A FICO score is a three digit number that is anywhere between 300 and 850 which was originally developed to determine an individuals credit worthiness (whether or not they should be approved for a loan). It’s since been used for anything from leasing applications to job applications.
Under US law each individual is entitled to one copy of their credit report from each of the credit bureaus every 12 months (read our guide on getting your free credit report), unfortunately this credit report does not contain any type of credit score which means that these bureaus are able to charge for these scores.
Every individual actually has three FICO scores, one for each credit bureau which is based on the data that’s found in your credit report from that bureau. When getting your FICO score it’s important to get all three scores to make sure there is not any big inaccuracies as these could hurt you getting your loans approved.
How To Get A Free FICO Score
There is only one place where you can get your FICO score from and that’s the official FICO website. If you’d like to get a general credit score instead we suggest reading out guide on free credit scores.
Checking your FICO score will not lower your score. You’ve probably read that credit enquiries (especially a lot in a short space of time) will negatively impact your credit score. This only true for hard inquiries, it’s only considered a hard inquiry when the inquiry is used to make a lending decision.Getting Your Free FICO Score Does NOT Lower Your Score
Checking your own FICO is considered a soft inquiry and as such won’t affect your credit score or appear on your credit report.
What’s So Important About Your FICO Score Anyway?
Your FICO score is so important because there is a link between a persons FICO score and delinquency rates (somebody becomes delinquent when they have a payment which is 90 days past due). In the table people you can see FICO score ranges and the delinquency rates for those scores:
|Score||Percentage Of Population||Delinquency Rate|
|800 or higher||11||1%|
As you can see, the higher your score the less likely you are to become delinquent. Lenders know this information so this is why you’ll most likely rejected for a loan if you don’t have a score of above 700, you’ll also not be offered the best rate of interest unless your score is above 720 (although some lenders actually make this best interest rate at a score of 76o or above).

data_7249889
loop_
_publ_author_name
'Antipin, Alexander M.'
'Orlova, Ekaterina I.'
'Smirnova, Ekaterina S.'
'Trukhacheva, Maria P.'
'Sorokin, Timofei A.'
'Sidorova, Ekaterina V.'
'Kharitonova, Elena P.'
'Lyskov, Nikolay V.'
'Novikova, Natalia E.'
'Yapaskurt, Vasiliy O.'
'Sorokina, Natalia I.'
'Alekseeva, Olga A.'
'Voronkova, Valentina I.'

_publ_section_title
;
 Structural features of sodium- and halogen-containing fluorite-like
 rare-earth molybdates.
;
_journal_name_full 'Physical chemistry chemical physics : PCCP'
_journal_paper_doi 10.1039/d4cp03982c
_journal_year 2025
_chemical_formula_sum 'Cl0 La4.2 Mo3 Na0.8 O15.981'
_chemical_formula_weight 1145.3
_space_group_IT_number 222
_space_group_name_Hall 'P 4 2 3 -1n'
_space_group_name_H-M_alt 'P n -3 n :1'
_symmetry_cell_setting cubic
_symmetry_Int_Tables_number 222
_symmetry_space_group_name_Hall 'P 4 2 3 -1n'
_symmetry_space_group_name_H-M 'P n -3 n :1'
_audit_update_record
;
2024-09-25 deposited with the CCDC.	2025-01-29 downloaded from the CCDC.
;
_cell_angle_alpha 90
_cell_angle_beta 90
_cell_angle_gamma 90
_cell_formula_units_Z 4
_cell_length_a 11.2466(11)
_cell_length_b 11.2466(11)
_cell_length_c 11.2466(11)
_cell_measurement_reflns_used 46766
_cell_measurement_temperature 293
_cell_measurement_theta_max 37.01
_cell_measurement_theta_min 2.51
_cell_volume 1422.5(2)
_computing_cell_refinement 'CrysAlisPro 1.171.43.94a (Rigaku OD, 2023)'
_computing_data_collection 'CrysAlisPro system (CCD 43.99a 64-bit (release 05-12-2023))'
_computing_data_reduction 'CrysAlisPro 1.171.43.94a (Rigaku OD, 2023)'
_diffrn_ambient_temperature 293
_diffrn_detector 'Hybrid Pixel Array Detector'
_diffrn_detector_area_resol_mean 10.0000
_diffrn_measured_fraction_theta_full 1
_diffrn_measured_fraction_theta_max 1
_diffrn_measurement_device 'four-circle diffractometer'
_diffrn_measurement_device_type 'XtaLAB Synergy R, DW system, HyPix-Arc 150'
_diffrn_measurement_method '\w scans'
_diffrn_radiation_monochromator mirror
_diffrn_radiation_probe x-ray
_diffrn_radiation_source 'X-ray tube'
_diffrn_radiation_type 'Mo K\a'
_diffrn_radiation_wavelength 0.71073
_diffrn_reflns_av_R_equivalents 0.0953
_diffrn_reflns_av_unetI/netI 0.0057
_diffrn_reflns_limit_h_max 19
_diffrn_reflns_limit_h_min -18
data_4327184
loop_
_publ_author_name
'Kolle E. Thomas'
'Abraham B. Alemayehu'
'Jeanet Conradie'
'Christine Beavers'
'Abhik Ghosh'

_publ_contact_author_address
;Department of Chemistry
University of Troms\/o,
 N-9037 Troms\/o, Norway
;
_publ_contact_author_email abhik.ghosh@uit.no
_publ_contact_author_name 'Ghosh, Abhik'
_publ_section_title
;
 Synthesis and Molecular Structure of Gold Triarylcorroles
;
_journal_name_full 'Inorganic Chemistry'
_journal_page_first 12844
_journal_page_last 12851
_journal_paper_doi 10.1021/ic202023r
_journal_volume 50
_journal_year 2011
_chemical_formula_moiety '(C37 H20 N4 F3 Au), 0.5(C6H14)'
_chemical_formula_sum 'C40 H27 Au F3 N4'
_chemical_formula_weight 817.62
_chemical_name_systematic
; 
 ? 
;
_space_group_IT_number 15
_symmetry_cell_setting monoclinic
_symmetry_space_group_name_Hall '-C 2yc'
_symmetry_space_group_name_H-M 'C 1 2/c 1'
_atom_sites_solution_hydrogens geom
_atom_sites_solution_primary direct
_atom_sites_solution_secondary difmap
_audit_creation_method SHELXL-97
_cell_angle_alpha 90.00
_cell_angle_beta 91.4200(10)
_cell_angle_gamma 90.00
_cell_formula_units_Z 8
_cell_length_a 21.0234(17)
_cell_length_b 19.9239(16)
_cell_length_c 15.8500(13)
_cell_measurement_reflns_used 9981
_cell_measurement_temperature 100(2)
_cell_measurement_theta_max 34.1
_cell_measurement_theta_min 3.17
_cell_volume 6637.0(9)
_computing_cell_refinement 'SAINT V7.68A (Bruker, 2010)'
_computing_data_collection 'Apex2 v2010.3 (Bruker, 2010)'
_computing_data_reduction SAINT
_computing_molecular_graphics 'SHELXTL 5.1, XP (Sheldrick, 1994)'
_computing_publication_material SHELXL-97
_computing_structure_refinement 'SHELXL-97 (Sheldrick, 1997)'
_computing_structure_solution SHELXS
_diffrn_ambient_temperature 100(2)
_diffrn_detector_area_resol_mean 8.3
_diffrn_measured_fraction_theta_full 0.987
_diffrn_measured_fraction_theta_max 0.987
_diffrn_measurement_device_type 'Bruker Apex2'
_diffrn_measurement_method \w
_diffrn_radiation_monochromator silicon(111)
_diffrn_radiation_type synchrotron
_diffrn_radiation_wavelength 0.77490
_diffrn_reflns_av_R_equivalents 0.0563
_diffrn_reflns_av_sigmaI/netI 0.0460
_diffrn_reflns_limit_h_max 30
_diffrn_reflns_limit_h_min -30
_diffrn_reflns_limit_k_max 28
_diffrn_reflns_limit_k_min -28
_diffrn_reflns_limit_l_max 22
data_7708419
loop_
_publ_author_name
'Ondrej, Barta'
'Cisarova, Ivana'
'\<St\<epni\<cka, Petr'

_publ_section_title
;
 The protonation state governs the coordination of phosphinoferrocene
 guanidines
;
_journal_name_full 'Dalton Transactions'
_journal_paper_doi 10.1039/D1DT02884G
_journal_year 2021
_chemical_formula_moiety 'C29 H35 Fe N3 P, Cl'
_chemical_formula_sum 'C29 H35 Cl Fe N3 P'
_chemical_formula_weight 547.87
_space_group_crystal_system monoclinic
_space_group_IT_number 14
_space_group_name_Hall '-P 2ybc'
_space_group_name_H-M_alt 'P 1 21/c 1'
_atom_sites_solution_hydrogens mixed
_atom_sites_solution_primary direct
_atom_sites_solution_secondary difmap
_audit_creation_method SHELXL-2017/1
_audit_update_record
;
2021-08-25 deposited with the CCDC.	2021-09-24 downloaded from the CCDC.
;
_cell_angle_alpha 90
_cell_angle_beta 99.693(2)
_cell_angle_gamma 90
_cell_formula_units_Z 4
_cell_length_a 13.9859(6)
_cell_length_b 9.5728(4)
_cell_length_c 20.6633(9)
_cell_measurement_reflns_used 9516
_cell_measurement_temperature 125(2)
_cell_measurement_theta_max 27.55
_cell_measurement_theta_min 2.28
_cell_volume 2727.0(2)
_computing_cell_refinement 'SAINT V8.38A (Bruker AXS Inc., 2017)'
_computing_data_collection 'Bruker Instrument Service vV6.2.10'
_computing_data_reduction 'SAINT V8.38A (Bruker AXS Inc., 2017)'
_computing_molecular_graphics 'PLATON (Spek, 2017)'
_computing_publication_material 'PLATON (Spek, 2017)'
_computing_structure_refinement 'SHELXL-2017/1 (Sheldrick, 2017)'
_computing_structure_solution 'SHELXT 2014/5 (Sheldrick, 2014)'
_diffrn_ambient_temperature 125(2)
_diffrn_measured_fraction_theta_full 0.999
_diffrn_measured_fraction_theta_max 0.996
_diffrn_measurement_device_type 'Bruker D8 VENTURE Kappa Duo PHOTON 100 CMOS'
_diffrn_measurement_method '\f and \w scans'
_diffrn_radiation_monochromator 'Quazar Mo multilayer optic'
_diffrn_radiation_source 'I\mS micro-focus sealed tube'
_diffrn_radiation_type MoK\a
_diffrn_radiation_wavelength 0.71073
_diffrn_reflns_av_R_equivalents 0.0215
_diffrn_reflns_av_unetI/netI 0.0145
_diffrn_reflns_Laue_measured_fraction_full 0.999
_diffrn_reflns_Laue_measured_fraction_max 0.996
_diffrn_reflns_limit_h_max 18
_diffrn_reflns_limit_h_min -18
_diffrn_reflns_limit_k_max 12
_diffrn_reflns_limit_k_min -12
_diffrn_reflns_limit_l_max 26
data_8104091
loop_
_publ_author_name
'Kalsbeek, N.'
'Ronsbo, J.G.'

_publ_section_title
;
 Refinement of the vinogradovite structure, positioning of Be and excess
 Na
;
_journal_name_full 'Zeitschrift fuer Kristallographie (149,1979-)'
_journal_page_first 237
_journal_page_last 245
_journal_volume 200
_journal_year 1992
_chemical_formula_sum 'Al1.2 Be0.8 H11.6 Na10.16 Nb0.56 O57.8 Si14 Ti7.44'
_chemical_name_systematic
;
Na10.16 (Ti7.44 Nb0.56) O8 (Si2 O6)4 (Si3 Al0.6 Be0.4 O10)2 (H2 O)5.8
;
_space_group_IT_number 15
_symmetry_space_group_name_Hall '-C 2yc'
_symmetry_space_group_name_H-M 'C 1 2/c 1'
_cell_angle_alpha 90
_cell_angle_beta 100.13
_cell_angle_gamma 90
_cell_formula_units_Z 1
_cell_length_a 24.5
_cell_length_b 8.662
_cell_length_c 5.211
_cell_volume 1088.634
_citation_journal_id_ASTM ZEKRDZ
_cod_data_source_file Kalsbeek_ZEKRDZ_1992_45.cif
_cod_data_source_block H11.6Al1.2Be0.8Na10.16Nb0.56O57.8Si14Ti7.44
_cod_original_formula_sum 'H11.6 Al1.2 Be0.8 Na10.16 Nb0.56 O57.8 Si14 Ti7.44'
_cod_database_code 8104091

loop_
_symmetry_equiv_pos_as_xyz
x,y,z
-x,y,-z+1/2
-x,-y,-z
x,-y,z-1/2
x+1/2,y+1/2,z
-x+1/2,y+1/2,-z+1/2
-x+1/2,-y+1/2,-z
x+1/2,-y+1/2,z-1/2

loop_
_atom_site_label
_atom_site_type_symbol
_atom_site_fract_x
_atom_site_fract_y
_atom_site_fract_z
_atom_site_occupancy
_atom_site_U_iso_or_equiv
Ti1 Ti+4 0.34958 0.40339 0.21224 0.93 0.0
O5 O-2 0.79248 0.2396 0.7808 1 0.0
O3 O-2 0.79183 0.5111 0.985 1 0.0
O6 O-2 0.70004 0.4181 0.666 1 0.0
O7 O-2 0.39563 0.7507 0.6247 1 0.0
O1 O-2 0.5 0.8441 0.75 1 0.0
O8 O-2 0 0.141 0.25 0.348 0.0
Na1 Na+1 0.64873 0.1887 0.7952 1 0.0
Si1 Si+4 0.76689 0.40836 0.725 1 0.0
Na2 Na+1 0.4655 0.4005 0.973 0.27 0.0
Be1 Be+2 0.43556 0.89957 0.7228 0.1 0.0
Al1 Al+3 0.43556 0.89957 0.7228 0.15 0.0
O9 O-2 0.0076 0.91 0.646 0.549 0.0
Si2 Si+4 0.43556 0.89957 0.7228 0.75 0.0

Now that we why lenders are so fixated on FICO scores we can look at how much you’ll save over the life of your mortgage if you have a good FICO score. In the below chart we are assuming a 30 year fixed mortgage for $350,000, the best APR (annual percentage rate) in the market place is 3.716%.
|FICO Score Range||APR||Monthly Payment||Total Interest Paid|
|700-719||3.938% (+.222%)||$1,279 0.222||$247,047.43|
|675-699||4.115% (+.399%)||$1,305 0.399||$259,927.11|
|620-674||4.329% (+0.613%)||$1,338 0.613||$275,683.79|
|560-619||4.759% (+1.043%)||$1,404 1.043||$307,961.78|
|500-619||5.305% (+1.589%)||$1,491 2.233||$350,077.03|
As seen in the above table, even tiny changes in the rate of interest can add up very quickly costing you money. Somebody with a socre of 700-719 is likely to pay an additional $15950.32 than somebody with a score of above 760. Somebody with a score of 619 or below will struggle to get a loan at all, but if they do they will pay a $118,979.62 premium. This is why it’s so important to check your credit score before applying for a loan.
Improving Your FICO Score
Improving your score is something known as credit repair, depending on why you have a low score to begin with this repair can either be extremely easy or incredibly difficult. The first thing you’ll want to do is get a copy of all three of your credit reports, along with a score from each of the bureaus providing the reports. Then you have two options; the DIY option or going with a professional. We suggest going with a firm called lexingtonlaw, they have direct connections with two of the three credit bureaus and successfully get over 1.2million false items removed from credit reports each year. You can contact lexington law on 1-855-255-0044 or via their website by clicking here. If you do it yourself, you’ll need to go through each report and then dispute any inaccuracies.